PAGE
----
I love family. I love learning. I love food. This is simply a collection of thoughts, memories, and recipes that are a piece of me!

Friday, May 17, 2013

Tamale Time

When I got married, I had no idea what I was getting into, honestly.  I had no idea how much I did not know.  I did not know how to properly use bleach.  I did not know how often I should dust or vacuum (not because my parents didn't do those things, but because they did those things- not me), and I honestly did not know that the tamales you buy in a can weren't genuine Mexican food.  I'm sure you can imagine the sheer giddiness I felt to feed my always-starving husband such an authentic meal.  I'm sure you can also imagine the dread my poor broken heart endured when he gently smiled and let me know that wasn't exactly what he'd grown up eating.  For years after that, I had a mild annoyance toward tamales, especially when we would get them while we were visiting California.  I always went back to that bitter place, and I wasn't really sure if I was angry at the hubs for not loving my fresh-from-the-can delicacy or at Hormel for lying to me all those years.  Regardless, I hated tamales.

I had been cooking for a while, really trying to venture out and make my own recipes, when I was confronted with that red and yellow can again.  My better half was out on the road DJing some shows, so I decided I was going to confront this enemy head-on while he wasn't around to harshly judge. (like he would really do that...)  I searched all over the internet.  I watched youtube video after youtube video trying to figure out what to do.

I finally found a few recipes I'd try, and I made my first batch.

They weren't awful.

So when my husband got home, I made a second batch.  And then a third.  Each time, I figured out what I liked, what I didn't, and how I could make it better.  Eventually, I figured out a filling I loved (this shredded beef recipe) and a masa recipe I loved.  I had an arranged marriage for those two, and sparks flew.  I have been making this recipe on the regular now, and I've even made a few bucks selling these little gems.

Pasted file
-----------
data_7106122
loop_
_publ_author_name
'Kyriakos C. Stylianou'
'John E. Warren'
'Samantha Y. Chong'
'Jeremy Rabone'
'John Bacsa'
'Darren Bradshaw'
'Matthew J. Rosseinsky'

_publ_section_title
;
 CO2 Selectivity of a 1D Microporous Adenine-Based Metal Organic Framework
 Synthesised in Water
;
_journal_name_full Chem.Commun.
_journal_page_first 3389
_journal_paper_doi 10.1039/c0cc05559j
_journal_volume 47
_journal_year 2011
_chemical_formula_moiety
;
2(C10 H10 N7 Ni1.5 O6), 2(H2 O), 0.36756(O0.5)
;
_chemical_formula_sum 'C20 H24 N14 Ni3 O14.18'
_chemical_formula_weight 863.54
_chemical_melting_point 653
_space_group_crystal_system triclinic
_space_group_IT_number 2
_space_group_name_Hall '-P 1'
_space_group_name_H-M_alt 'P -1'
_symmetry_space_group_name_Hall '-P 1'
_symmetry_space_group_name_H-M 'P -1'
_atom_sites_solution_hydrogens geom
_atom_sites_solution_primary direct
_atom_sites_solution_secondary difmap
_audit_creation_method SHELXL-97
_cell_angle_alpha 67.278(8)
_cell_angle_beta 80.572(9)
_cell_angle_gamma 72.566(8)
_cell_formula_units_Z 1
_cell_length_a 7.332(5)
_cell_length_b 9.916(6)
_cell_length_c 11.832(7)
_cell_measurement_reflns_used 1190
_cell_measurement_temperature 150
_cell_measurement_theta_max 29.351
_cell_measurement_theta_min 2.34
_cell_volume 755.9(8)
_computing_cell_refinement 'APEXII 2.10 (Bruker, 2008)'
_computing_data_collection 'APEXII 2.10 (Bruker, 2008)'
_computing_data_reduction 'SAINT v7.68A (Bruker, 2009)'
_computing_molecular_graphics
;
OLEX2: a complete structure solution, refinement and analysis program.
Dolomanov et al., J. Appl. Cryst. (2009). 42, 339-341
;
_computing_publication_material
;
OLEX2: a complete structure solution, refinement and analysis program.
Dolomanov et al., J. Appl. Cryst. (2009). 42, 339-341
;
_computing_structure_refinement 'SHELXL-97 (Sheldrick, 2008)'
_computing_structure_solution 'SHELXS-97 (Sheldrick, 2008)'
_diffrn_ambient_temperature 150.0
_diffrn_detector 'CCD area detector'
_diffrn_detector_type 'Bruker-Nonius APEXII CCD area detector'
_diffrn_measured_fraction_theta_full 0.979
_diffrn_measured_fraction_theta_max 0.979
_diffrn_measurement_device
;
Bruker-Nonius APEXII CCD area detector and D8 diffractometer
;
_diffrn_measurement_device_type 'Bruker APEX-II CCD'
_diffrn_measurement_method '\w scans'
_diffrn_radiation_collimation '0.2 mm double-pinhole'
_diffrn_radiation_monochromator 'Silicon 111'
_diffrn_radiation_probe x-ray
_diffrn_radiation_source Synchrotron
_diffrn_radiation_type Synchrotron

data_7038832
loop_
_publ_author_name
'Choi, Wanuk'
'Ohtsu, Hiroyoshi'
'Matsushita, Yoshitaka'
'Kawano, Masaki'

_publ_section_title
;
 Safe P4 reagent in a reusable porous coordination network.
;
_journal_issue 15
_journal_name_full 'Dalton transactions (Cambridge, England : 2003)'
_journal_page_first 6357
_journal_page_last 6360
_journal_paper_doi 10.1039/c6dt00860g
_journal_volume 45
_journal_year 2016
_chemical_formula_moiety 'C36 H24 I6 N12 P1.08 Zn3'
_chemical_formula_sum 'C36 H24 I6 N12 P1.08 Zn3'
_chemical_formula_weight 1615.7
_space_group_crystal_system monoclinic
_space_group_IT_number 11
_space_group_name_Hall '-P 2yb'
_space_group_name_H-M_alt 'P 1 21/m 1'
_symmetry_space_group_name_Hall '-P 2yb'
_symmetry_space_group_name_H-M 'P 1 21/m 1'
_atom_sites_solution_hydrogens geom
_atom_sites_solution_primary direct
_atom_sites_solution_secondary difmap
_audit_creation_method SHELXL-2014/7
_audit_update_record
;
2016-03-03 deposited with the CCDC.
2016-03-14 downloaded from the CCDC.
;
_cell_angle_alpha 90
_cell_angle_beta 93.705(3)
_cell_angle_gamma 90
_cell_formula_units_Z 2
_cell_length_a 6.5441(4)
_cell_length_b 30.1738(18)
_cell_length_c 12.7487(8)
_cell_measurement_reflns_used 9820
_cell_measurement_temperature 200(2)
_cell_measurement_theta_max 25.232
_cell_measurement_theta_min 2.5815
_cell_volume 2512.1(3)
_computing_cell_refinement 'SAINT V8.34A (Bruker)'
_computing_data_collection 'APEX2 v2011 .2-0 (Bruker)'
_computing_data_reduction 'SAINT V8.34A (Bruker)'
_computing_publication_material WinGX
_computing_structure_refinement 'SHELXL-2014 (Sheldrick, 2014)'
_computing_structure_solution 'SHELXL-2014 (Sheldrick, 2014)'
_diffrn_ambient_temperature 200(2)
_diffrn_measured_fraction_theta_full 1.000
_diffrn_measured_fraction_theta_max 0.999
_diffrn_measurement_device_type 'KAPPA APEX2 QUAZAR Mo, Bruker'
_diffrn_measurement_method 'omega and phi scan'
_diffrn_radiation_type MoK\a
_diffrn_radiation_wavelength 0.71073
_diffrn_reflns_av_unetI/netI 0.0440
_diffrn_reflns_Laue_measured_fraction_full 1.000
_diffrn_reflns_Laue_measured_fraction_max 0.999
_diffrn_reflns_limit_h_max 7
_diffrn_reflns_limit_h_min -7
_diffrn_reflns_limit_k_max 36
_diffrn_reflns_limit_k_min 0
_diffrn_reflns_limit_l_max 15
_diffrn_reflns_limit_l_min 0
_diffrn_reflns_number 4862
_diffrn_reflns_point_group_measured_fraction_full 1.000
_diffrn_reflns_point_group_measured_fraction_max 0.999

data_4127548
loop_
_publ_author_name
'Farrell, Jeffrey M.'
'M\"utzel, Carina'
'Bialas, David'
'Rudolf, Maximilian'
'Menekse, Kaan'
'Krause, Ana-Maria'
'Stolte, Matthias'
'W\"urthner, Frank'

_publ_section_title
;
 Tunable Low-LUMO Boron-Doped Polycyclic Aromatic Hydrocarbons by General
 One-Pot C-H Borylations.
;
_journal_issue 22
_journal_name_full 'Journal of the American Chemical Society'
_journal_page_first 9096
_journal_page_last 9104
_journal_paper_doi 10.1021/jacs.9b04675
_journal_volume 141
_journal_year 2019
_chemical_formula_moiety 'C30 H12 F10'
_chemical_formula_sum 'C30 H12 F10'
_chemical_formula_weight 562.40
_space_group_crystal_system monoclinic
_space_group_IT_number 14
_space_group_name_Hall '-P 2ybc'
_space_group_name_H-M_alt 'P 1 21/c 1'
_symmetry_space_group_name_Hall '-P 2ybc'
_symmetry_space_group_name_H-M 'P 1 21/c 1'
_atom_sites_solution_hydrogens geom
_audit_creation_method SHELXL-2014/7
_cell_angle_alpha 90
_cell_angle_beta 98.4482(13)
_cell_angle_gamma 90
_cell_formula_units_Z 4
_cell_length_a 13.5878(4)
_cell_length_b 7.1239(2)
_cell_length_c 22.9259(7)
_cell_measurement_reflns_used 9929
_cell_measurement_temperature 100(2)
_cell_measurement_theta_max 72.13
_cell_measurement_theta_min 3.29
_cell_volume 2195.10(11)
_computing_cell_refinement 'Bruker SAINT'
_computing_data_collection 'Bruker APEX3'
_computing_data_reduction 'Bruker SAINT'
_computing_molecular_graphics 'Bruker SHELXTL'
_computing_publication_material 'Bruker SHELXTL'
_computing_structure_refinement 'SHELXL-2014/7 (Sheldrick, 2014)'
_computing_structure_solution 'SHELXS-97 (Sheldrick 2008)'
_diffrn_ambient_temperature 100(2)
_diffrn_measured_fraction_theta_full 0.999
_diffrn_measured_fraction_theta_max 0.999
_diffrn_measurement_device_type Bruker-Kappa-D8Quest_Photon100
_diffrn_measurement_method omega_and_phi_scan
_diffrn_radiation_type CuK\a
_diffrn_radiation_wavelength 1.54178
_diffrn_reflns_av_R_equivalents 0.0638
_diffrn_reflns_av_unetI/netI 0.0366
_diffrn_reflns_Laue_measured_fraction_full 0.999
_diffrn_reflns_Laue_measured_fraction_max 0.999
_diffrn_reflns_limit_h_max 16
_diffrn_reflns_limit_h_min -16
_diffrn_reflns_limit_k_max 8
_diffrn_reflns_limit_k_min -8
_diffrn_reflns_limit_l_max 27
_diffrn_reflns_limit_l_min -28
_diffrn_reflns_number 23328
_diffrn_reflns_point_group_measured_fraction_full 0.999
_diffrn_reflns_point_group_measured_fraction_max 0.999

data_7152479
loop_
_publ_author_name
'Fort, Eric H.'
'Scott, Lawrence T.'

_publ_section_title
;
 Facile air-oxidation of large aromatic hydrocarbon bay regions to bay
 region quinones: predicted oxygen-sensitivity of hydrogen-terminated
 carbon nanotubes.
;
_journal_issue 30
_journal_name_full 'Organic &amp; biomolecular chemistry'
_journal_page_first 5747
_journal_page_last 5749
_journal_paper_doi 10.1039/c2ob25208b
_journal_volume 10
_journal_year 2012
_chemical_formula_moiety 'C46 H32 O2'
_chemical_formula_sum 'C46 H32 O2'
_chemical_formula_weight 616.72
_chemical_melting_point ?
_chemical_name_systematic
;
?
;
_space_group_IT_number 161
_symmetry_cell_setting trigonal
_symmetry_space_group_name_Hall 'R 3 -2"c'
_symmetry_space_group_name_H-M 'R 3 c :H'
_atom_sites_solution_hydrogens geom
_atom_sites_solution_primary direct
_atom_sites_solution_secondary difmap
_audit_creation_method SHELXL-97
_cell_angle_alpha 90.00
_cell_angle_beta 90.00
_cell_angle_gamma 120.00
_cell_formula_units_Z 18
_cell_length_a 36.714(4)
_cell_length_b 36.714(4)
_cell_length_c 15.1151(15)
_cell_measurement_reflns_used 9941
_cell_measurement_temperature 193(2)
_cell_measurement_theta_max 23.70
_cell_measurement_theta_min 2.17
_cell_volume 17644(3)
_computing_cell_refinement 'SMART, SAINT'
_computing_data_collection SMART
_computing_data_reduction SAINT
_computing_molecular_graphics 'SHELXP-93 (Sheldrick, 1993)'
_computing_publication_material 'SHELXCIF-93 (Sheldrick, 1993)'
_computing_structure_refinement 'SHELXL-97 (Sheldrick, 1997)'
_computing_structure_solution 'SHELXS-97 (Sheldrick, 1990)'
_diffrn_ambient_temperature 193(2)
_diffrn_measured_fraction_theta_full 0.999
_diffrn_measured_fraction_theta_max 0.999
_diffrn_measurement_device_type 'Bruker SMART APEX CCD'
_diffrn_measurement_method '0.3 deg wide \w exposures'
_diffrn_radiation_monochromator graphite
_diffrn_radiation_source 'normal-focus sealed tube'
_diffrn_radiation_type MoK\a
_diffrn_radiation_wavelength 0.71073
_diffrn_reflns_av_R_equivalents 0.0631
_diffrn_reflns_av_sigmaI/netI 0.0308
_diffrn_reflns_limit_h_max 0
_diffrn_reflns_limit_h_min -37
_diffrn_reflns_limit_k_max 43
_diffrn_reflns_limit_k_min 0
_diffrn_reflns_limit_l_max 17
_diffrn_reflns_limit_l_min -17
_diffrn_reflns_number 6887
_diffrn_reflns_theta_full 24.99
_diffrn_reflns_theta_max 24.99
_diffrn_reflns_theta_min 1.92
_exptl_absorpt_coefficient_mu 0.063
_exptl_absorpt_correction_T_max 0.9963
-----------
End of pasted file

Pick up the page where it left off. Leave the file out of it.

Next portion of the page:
Fair warning: this recipe takes some time- to the tune of at least 24 hours in all.  Be prepared...these guys are a labor of love, but oh so worth it!

What you'll need (to make around 5 to 6 dozen):
4 cups of instant masa (Maseca)
1 tbsp salt
1 tsp cumin
1 tsp garlic powder
1 tsp chili powder
1 cup of vegetable oil
2-3 cups of chicken broth
dried corn husks
Some kind of filling (hey! What's this link doing here?)

The first thing you'll need to do is soak your corn husks in some hot water.  It's best to do this overnight, but I've done it for as little as an hour before and was perfectly fine.  You just need your husks to be pliable or else you're just going to have a big mess.

Obviously, you'll need to have your filling all ready to go, too.

To start your masa, mix the maseca, garlic powder, cumin, salt, and chili powder together.

Add the oil, and mix by hand.  It is ready when it's the consistency of wet sand.

Now get ready to get messy.  Add in your chicken stock, a half a cup or so at a time and mix it with your fingers.  It's going to take most of your stock, but you don't want it too wet.  It should be like a grainy cookie dough.

I want to take a second and talk about how I set up for this.  I cover my work space with a big clean towel.  The corn husks are wet, the masa gets everywhere, and I prefer less clean up.  I also like to have everything set up like an assembly line, so I keep all the things I will need on the table with me.

After you're all settled into your nice cozy work space, you'll start with towel-drying a corn husk.  Then, put about a golf ball sized amount of masa on your husk.

Using the heel of your hand, mash the masa out evenly on the husk, being careful to leave enough around the masa so it won't make a big mess after it's all rolled up.

And fill 'er up!

Now roll them up, tucking the bottom part under (like a burrito) so the husk has a closed end.

Because I make these literally by the dozens, I do an assembly line.  I dry all the husks, masa-ize them all...

...then fill them all...

...then I roll them all and stack them, closed end down, and pile them in the steamer.

I always, always, have the best help.

Steam them for about an hour and a half.  I use an electric steamer, but the stock pot kind works wonderfully, too.  (That's actually much more authentic!)

When the masa doesn't stick to the husks, they're done and ready to eat!  You can freeze these cooked or uncooked for up to 6 months, so I prefer to make a huge batch when I opt for this recipe, simply because it is so time consuming.

I like to slather mine in green sauce....

Now please never ever eat a tamale from a can again.

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